Falling Angels directed by Scott Smith, written by Esta Spalding, based on the novel by Barbara Gowdy, produced by Robin Cass, with Callum Keith Rennie, Miranda Richardson, Katharine Isabelle, Kristin Adams and Monté Gagné. A Seville Pictures release. 101 minutes. Opens Friday (November 14). For venues and times, see First-Run Movies, page 88. Rating: NNN Rating: NNN
Stop me if you've heard this one . There are three Canadian sisters, see. One's an attractive rebel, one's a frustrated homemaker with a troubled love life, and one's a closeted lesbian. They're looking after their alcoholic mother without any help from their abusive, incestuous father, and struggling to keep the lid on a tragic family secret from their collective past. Involving a baby. Oh, you have heard it? This year? And it was called Marion Bridge? No, no. Different story. That one was set in the Maritimes.
OK, Fallen Angels isn't really the same thing. It's set in the suburban Ontario of the 60s, for one thing, and for another it's cleverly adapted from a darkly witty Barbara Gowdy novel.
To be fair, where Marion Bridge was an understated character study, Fallen Angels is a teeming Petri dish of a movie, a culture of early boomer mores cooked down to its essential elements and stuck under a narrative microscope.
It dissects the generation gap between shattered second world war vets and their baffled offspring with ruthless, hyperkinetic humour underlined by deadpan, note-perfect period sets and costumes and a witty score.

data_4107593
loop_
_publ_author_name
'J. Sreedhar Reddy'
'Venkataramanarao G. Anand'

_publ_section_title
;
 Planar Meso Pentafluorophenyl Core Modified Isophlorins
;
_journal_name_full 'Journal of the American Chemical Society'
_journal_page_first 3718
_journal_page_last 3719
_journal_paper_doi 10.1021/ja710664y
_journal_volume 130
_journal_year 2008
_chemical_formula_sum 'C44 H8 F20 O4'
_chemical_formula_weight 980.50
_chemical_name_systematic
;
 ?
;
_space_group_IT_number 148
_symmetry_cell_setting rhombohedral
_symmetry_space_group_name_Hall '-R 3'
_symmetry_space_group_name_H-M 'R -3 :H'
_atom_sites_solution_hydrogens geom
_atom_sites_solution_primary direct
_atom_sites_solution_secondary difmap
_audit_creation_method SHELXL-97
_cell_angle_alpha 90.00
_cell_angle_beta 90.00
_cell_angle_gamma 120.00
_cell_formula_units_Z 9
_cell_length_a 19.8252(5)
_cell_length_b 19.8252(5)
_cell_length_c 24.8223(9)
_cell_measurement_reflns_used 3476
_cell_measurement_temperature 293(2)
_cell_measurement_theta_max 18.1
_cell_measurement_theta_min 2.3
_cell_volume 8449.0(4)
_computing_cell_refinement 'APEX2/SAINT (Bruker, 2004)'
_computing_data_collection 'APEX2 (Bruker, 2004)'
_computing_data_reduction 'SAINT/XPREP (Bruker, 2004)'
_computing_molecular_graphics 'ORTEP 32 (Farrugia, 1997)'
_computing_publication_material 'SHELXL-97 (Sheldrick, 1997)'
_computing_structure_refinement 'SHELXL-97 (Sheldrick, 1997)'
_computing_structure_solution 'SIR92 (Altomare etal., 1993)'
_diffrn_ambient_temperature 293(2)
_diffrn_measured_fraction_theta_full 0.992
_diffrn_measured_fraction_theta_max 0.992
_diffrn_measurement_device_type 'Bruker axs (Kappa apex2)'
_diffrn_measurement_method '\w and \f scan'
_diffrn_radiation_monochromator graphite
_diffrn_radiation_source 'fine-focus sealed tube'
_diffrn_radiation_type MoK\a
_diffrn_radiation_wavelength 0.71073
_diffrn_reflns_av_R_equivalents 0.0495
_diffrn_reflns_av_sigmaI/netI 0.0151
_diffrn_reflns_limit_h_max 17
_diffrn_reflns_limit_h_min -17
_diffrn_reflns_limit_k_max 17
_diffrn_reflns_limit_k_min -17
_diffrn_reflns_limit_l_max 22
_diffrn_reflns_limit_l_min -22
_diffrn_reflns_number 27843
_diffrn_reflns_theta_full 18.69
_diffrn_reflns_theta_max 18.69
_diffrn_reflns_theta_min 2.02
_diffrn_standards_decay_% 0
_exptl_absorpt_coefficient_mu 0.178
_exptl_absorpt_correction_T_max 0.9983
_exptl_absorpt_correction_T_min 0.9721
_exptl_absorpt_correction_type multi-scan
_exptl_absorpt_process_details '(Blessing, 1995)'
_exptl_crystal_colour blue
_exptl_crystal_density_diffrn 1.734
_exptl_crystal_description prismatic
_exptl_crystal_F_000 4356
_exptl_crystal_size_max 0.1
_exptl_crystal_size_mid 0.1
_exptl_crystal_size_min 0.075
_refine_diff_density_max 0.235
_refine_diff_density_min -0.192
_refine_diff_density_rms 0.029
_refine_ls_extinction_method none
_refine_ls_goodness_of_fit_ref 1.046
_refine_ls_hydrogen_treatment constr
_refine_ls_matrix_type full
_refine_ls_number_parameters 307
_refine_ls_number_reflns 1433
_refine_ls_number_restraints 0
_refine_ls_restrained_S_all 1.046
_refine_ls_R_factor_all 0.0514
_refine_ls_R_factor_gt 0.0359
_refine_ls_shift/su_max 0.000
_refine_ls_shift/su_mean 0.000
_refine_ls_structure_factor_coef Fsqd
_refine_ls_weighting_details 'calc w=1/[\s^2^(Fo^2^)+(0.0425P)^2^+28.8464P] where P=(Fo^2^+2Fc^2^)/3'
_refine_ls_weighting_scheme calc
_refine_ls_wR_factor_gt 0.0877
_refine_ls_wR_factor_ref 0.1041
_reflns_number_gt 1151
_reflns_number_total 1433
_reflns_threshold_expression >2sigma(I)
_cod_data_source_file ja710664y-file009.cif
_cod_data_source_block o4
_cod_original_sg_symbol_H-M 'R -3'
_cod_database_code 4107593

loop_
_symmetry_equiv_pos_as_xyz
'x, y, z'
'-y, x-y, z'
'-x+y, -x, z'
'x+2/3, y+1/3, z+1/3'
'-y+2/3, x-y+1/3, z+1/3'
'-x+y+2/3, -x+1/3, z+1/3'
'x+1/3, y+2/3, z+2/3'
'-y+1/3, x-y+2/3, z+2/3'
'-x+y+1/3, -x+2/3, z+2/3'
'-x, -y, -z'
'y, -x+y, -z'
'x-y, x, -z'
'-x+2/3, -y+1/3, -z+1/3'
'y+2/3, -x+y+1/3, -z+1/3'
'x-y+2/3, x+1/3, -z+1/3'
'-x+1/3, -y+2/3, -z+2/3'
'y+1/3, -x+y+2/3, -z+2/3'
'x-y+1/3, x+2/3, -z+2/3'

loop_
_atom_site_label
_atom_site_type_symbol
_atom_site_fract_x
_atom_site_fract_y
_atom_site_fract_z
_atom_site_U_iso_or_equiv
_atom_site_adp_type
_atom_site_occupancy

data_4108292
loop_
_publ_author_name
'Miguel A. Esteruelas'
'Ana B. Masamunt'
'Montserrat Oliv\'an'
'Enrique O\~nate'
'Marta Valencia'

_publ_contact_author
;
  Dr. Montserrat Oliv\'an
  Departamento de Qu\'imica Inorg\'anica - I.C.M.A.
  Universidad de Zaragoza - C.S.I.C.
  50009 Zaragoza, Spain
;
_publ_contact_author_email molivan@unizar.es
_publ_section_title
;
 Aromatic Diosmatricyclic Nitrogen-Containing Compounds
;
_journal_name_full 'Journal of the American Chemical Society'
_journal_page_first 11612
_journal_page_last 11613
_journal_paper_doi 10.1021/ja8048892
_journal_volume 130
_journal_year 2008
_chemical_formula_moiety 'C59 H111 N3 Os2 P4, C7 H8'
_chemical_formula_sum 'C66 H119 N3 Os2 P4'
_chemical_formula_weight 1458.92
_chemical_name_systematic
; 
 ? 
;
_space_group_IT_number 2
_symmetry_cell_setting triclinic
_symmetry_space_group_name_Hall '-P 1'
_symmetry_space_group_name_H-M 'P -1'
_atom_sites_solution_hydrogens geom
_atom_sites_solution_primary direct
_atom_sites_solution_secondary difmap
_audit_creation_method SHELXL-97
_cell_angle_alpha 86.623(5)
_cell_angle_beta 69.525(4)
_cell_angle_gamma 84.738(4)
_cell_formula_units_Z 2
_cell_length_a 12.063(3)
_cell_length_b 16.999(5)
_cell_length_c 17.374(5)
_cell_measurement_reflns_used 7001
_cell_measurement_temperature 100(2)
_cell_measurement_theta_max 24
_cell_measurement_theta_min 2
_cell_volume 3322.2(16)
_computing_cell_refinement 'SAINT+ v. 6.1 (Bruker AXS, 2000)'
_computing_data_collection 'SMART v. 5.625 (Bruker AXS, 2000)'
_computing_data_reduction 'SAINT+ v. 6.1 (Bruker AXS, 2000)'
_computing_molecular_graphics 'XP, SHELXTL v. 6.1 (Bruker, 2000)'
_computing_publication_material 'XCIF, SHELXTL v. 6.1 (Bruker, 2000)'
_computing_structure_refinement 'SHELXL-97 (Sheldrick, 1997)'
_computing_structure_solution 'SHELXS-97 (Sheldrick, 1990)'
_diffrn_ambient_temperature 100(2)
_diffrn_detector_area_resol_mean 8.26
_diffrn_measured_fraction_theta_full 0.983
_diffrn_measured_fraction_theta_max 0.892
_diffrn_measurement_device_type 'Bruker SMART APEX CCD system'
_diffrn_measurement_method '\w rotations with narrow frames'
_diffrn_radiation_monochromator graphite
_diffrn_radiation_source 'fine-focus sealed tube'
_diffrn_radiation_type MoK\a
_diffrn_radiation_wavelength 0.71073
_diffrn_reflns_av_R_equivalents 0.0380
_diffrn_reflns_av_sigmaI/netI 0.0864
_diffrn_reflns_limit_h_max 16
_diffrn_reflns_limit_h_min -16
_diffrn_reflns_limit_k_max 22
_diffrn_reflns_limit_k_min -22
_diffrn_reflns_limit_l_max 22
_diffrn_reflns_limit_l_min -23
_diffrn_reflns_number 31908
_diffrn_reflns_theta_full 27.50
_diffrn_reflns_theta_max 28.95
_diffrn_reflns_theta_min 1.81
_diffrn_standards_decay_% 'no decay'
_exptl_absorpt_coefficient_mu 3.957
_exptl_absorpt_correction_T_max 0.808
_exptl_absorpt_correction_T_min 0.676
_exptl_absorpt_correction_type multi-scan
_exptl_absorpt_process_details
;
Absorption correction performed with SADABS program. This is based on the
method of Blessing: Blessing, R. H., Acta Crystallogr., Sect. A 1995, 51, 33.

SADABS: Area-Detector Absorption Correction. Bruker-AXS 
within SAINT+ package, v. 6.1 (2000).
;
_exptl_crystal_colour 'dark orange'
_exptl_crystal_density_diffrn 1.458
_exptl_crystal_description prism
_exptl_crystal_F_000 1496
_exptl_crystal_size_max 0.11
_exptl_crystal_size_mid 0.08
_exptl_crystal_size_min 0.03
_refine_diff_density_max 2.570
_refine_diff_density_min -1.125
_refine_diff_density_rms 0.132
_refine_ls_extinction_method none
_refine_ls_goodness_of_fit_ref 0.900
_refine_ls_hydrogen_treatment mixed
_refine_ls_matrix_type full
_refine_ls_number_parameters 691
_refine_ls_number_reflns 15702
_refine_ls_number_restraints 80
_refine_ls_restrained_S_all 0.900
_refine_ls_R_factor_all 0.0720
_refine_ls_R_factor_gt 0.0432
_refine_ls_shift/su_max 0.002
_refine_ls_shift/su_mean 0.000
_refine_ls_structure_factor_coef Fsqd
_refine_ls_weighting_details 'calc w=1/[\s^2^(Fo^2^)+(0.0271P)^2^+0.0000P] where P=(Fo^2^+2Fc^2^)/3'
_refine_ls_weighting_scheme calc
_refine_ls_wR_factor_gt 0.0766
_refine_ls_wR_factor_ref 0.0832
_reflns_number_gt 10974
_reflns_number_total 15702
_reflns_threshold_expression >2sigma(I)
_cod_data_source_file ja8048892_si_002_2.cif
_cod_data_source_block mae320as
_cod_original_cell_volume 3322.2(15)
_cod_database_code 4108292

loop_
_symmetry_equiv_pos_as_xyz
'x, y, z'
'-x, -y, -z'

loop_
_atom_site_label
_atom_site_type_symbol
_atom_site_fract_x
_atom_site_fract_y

Callum Keith Rennie is the toothy, crewcut father clinging with jittery desperation to a veneer of military discipline while his wife, a muted, tremulous Miranda Richardson, drinks herself catatonic in front of the TV. The three daughters, emotionally abandoned by their shell-shocked parents, stumble coltishly through a late-60s obstacle course of sex, drugs and weird religious convictions.
Norma, the eldest, played with subtle poise by Monté Gagné, communes with the spirit of a dead baby; Lou (Katharine Isabelle), the rebellious one, experiments with drugs and half-baked revolutionary politics; and Sandy (Kristin Adams), the youngest, dabbles in free love with a shoe salesman played with gleefully sleazy charm by Mark McKinney.
The characters are all a little cartoonish in their monomaniacal pursuit of the zeitgeist, but they're more than just emblematic stick figures, thanks largely to director Scott Smith's sense of tragicomic timing. When Mary, the mother, tries to reconstruct a tap routine she used to perform as a chorus girl entertaining the troops, Rennie's Jim eggs her on as the kids watch in sympathy and dismay. The moment after she sits back down on the couch is as long and agonizing as it would be in real life.
There are spots near the end where the film's logic crumbles. Gowdy's prose in the original novel is almost telegraphic in its density; she communicates the unfolding inner lives of three characters over 10 years in less than 200 pages. To bring the story to the screen in 100 minutes, the filmmakers cleverly telescope and conflate characters and events to save time and build tension.
But these little changes serve to shift the film's moral centre away from Gowdy's dry, bitterly comic existentialism and toward a more life-affirming embrace of family values. It's a superficially satisfying and fundamentally dishonest ending that raises more questions than it resolves.